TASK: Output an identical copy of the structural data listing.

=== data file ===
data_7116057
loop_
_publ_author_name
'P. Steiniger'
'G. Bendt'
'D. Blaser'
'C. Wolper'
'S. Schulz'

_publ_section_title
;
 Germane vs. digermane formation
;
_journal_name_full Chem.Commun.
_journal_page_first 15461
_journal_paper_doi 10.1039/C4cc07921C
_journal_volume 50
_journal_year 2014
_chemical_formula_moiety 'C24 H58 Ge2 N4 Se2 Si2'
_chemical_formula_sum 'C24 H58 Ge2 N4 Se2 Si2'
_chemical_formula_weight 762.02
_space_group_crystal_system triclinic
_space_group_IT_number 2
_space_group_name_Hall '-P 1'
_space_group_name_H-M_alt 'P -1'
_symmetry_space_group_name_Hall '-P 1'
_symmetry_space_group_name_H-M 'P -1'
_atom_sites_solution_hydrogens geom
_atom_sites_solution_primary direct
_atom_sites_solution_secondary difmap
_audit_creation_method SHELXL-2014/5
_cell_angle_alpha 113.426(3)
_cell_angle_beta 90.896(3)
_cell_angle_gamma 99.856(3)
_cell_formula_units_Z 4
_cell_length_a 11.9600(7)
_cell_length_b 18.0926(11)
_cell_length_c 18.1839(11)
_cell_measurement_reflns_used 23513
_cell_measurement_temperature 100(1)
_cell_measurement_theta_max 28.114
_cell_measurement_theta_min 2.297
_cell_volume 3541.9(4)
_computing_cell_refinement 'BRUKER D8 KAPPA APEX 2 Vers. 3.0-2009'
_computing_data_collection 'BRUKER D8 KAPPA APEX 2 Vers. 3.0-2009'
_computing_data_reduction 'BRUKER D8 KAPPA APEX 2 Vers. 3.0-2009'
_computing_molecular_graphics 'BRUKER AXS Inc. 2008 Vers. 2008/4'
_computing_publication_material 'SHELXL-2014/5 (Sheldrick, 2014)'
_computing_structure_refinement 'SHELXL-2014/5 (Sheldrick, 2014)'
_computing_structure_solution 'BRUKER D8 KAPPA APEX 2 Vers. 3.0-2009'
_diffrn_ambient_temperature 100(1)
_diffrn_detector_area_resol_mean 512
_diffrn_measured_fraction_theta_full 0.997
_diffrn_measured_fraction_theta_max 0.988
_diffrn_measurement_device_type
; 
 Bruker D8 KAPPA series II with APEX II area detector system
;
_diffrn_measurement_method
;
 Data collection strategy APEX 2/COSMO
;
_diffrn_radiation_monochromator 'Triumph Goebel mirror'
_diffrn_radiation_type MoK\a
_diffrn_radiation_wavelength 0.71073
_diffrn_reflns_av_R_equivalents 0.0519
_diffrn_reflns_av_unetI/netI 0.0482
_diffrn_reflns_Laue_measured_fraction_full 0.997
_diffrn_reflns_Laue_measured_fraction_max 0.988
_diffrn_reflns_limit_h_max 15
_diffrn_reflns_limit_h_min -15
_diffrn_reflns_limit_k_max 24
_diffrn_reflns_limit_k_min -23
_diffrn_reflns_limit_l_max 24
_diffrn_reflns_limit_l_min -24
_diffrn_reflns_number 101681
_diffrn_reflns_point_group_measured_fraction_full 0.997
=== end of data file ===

data_7116057
loop_
_publ_author_name
'P. Steiniger'
'G. Bendt'
'D. Blaser'
'C. Wolper'
'S. Schulz'

_publ_section_title
;
 Germane vs. digermane formation
;
_journal_name_full Chem.Commun.
_journal_page_first 15461
_journal_paper_doi 10.1039/C4cc07921C
_journal_volume 50
_journal_year 2014
_chemical_formula_moiety 'C24 H58 Ge2 N4 Se2 Si2'
_chemical_formula_sum 'C24 H58 Ge2 N4 Se2 Si2'
_chemical_formula_weight 762.02
_space_group_crystal_system triclinic
_space_group_IT_number 2
_space_group_name_Hall '-P 1'
_space_group_name_H-M_alt 'P -1'
_symmetry_space_group_name_Hall '-P 1'
_symmetry_space_group_name_H-M 'P -1'
_atom_sites_solution_hydrogens geom
_atom_sites_solution_primary direct
_atom_sites_solution_secondary difmap
_audit_creation_method SHELXL-2014/5
_cell_angle_alpha 113.426(3)
_cell_angle_beta 90.896(3)
_cell_angle_gamma 99.856(3)
_cell_formula_units_Z 4
_cell_length_a 11.9600(7)
_cell_length_b 18.0926(11)
_cell_length_c 18.1839(11)
_cell_measurement_reflns_used 23513
_cell_measurement_temperature 100(1)
_cell_measurement_theta_max 28.114
_cell_measurement_theta_min 2.297
_cell_volume 3541.9(4)
_computing_cell_refinement 'BRUKER D8 KAPPA APEX 2 Vers. 3.0-2009'
_computing_data_collection 'BRUKER D8 KAPPA APEX 2 Vers. 3.0-2009'
_computing_data_reduction 'BRUKER D8 KAPPA APEX 2 Vers. 3.0-2009'
_computing_molecular_graphics 'BRUKER AXS Inc. 2008 Vers. 2008/4'
_computing_publication_material 'SHELXL-2014/5 (Sheldrick, 2014)'
_computing_structure_refinement 'SHELXL-2014/5 (Sheldrick, 2014)'
_computing_structure_solution 'BRUKER D8 KAPPA APEX 2 Vers. 3.0-2009'
_diffrn_ambient_temperature 100(1)
_diffrn_detector_area_resol_mean 512
_diffrn_measured_fraction_theta_full 0.997
_diffrn_measured_fraction_theta_max 0.988
_diffrn_measurement_device_type
; 
 Bruker D8 KAPPA series II with APEX II area detector system
;
_diffrn_measurement_method
;
 Data collection strategy APEX 2/COSMO
;
_diffrn_radiation_monochromator 'Triumph Goebel mirror'
_diffrn_radiation_type MoK\a
_diffrn_radiation_wavelength 0.71073
_diffrn_reflns_av_R_equivalents 0.0519
_diffrn_reflns_av_unetI/netI 0.0482
_diffrn_reflns_Laue_measured_fraction_full 0.997
_diffrn_reflns_Laue_measured_fraction_max 0.988
_diffrn_reflns_limit_h_max 15
_diffrn_reflns_limit_h_min -15
_diffrn_reflns_limit_k_max 24
_diffrn_reflns_limit_k_min -23
_diffrn_reflns_limit_l_max 24
_diffrn_reflns_limit_l_min -24
_diffrn_reflns_number 101681
_diffrn_reflns_point_group_measured_fraction_full 0.997